Oct 17, 2012
West Nile virus cases and deaths rebound
The tally of newly reported West Nile virus cases and deaths ticked up again in the past week after declining the week before, according to today's update from the Centers for Disease Control and Prevention (CDC). Health departments reported 282 cases and 15 deaths, as compared with 280 cases and 5 deaths a week earlier, the CDC said. The number of West Nile neuroinvasive disease cases, the most serious form of the disease, was 170 for the past week, versus 113 a week earlier. Totals for the year so far are 4,531 cases, including 2,293 neuroinvasive cases, and 183 deaths. The numbers continued to be the highest for this time of year since 2003, the CDC said. Texas, with 1,580 illnesses and 55 deaths, accounted for about 35% of all cases. Other hard-hit states are California, Louisiana, Mississippi, Illinois, South Dakota, Michigan, and Oklahoma.
Researchers share details of first novel coronavirus case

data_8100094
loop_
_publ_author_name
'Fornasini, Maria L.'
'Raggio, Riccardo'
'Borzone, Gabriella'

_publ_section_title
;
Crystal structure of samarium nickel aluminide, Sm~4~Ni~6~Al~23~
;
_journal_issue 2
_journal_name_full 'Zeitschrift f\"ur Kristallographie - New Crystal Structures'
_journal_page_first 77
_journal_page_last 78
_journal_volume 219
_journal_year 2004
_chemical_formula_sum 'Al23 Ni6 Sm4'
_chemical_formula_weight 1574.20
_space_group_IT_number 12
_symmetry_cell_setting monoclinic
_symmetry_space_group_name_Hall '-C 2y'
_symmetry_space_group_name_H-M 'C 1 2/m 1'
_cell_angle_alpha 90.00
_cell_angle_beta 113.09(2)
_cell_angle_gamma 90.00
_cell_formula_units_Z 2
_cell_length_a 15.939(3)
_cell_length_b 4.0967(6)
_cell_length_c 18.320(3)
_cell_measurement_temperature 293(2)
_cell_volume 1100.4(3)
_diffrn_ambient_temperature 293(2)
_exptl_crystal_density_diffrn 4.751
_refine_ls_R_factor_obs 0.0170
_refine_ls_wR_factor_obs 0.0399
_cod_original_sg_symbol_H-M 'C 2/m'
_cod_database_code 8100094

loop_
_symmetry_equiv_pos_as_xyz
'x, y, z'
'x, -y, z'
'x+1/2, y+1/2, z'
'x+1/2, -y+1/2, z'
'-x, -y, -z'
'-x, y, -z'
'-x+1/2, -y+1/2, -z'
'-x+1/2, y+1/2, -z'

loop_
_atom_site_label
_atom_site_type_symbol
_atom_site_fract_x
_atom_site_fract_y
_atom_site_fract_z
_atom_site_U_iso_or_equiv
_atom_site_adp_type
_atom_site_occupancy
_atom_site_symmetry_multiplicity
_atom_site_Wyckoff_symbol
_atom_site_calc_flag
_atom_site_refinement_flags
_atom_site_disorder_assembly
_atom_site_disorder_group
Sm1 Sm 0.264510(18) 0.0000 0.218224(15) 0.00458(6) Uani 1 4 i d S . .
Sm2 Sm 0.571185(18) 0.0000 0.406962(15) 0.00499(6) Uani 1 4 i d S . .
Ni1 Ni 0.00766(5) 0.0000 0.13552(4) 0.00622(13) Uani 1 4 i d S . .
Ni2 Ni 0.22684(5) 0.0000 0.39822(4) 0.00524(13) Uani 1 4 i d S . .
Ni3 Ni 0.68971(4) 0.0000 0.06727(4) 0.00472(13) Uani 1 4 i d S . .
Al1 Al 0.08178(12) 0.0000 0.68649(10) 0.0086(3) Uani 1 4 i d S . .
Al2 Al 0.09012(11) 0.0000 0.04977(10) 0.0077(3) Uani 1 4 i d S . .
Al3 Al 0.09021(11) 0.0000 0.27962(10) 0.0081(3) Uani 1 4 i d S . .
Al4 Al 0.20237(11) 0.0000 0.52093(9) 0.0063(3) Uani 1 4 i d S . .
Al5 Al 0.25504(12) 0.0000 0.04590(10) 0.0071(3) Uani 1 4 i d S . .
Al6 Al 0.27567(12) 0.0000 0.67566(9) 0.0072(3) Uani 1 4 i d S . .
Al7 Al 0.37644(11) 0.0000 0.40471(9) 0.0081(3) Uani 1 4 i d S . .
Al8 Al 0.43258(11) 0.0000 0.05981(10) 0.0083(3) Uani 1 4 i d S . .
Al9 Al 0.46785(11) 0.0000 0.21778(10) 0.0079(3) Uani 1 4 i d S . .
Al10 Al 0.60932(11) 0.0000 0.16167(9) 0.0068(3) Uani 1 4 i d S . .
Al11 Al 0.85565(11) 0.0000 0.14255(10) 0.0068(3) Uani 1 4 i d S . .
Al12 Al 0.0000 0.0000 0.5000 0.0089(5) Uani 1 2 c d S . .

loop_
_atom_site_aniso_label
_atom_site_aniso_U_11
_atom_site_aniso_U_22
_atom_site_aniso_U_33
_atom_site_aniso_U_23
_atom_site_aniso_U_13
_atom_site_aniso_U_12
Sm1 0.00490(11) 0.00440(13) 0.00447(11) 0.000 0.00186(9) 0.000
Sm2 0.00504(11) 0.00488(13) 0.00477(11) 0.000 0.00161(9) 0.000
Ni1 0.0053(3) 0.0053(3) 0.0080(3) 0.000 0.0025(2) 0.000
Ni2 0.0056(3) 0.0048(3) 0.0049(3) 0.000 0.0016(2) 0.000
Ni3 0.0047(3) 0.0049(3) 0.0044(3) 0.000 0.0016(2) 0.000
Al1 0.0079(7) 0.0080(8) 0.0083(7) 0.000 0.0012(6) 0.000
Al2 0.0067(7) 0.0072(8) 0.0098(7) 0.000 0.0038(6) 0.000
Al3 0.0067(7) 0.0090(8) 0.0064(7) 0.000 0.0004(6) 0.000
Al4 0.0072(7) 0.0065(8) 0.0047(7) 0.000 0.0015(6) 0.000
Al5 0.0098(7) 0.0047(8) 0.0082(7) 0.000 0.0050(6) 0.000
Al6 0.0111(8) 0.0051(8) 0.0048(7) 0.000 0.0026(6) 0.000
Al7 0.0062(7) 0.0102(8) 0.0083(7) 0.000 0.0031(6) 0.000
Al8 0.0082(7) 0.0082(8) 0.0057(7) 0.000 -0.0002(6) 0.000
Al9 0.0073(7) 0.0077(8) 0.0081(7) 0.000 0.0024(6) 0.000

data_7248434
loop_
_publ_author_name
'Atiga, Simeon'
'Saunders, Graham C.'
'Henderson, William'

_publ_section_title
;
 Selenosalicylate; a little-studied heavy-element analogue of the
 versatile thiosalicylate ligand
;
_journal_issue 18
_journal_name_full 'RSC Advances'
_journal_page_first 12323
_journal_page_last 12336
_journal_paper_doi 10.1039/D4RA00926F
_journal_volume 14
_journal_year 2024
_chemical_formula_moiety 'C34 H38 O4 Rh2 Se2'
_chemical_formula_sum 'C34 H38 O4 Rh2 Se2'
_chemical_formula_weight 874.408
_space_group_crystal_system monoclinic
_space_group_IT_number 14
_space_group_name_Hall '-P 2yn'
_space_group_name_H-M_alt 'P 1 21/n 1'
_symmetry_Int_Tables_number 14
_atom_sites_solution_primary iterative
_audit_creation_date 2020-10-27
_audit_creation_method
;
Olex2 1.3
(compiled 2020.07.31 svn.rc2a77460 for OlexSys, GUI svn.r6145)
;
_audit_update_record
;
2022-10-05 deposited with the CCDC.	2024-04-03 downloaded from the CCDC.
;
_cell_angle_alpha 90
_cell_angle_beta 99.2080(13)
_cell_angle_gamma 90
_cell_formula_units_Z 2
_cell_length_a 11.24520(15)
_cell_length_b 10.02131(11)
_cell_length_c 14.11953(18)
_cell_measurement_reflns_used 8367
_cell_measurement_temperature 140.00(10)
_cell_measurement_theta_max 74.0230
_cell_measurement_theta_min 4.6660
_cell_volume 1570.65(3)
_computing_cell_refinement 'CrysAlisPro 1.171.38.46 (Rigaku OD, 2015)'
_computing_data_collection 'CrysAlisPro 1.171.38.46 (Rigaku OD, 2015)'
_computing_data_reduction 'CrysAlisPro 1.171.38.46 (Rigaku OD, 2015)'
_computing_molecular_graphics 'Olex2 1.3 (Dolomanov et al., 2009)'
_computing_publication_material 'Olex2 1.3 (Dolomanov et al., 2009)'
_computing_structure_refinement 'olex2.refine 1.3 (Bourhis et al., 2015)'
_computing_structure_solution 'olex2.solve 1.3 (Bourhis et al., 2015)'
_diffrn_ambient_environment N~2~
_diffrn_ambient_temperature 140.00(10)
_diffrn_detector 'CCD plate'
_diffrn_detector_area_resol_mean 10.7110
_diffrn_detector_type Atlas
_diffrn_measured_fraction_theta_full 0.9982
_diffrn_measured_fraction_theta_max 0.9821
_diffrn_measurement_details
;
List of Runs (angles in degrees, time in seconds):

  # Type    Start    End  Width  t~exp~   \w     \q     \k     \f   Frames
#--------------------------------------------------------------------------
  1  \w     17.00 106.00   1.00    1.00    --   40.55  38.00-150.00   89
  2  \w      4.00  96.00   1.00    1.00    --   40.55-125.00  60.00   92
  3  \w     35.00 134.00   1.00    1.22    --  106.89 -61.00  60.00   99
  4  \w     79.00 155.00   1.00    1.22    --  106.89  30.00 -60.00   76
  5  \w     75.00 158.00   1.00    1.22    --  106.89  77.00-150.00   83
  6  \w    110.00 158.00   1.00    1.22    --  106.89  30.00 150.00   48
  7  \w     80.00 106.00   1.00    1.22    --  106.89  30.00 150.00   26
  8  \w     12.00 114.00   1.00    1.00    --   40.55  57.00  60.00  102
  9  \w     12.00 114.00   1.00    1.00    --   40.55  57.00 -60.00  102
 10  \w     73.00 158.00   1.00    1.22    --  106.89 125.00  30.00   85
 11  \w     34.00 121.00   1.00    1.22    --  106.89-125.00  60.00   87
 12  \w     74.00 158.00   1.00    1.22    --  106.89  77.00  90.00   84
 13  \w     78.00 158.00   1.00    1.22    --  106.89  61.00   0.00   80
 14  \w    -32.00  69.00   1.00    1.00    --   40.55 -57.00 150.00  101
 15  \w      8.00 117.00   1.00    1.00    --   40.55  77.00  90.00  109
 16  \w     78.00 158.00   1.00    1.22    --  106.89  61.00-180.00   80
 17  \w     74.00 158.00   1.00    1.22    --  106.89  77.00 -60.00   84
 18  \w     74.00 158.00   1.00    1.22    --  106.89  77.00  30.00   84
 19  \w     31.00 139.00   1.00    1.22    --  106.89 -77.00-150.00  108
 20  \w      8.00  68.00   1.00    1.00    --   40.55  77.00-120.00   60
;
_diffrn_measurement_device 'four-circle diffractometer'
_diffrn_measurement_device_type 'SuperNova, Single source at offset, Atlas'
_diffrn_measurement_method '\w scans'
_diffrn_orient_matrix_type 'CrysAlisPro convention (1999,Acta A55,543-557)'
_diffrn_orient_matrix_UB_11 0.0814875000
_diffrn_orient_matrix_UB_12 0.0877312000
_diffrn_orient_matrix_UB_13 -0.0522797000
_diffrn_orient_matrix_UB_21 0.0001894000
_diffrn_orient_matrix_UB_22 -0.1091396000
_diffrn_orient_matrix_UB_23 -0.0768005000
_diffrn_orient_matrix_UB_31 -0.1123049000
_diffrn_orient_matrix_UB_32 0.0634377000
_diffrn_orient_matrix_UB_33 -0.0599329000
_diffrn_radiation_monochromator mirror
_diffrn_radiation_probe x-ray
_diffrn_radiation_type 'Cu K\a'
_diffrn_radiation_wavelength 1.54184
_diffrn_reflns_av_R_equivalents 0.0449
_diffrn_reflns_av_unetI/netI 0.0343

The Saudi Arabian doctor who treated the first patient known to be sickened with a novel coronavirus and Dutch researchers who characterized the virus published a detailed report on their clinical and virologic findings online today in the New England Journal of Medicine (NEJM). The patient, a 60-year-old man, died at a Jeddah hospital on Jun 24 after an 11-day hospitalization for a severe respiratory infection. His acute respiratory distress syndrome and multiorgan dysfunction were similar to severe cases of influenza and SARS (severe acute respiratory syndrome), and his hematologic changes and renal failure also resembled some SARS cases, the report says. Pneumonia symptoms did not improve with antibiotic treatment, and the man received oseltamivir for possible 2009 H1N1 flu infection. Extensive diagnostic testing revealed a coronavirus, and genetic sequencing showed that the virus, called HCoV-EMC, is distinct from previously known coronaviruses and is the sixth known to infect humans. Its closet relatives are two coronaviruses found in two bat species, which suggests that bats could be a reservoir, the group wrote. Although the virus lacks the worrisome hallmarks of SARS, the case is a reminder that some coronaviruses can cause severe infections in humans, the authors said. Serologic studies of 2,400 samples from patients treated at the same Jeddah hospital over the past 2 years found no evidence of antibodies against the new virus, suggesting that it had not been circulating locally. A second patient infected with the same virus remains hospitalized in the United Kingdom.